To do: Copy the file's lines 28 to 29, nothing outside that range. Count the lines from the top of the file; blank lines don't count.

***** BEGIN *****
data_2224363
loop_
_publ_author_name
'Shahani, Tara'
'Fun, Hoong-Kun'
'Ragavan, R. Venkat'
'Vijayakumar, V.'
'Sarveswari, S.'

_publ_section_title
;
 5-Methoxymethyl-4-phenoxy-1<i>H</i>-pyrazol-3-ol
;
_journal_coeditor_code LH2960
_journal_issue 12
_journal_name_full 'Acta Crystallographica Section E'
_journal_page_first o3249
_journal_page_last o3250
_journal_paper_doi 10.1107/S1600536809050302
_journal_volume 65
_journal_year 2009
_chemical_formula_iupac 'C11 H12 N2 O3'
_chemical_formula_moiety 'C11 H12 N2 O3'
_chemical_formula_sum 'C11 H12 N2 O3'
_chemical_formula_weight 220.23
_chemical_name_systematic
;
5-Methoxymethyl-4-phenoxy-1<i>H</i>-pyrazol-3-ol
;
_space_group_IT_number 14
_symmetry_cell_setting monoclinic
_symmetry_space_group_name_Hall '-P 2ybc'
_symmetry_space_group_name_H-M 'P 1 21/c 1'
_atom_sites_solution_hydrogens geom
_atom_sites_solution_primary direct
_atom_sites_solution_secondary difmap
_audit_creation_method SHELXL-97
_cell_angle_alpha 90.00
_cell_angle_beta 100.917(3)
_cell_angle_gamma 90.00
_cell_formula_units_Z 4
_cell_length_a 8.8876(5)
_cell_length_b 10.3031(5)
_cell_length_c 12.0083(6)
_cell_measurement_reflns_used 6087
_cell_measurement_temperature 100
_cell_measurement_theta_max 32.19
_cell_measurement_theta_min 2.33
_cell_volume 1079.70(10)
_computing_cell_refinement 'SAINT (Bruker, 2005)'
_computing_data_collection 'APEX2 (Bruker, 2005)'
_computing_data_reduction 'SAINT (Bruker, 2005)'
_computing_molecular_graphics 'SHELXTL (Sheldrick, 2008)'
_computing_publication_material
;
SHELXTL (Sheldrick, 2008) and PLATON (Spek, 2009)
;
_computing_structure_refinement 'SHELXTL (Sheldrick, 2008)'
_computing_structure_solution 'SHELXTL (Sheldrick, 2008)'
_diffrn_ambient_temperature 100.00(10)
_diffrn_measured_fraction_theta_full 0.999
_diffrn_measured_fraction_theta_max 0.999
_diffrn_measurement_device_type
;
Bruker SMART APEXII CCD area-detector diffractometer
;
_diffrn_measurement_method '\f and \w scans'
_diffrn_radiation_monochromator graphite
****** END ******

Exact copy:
;
_space_group_IT_number 14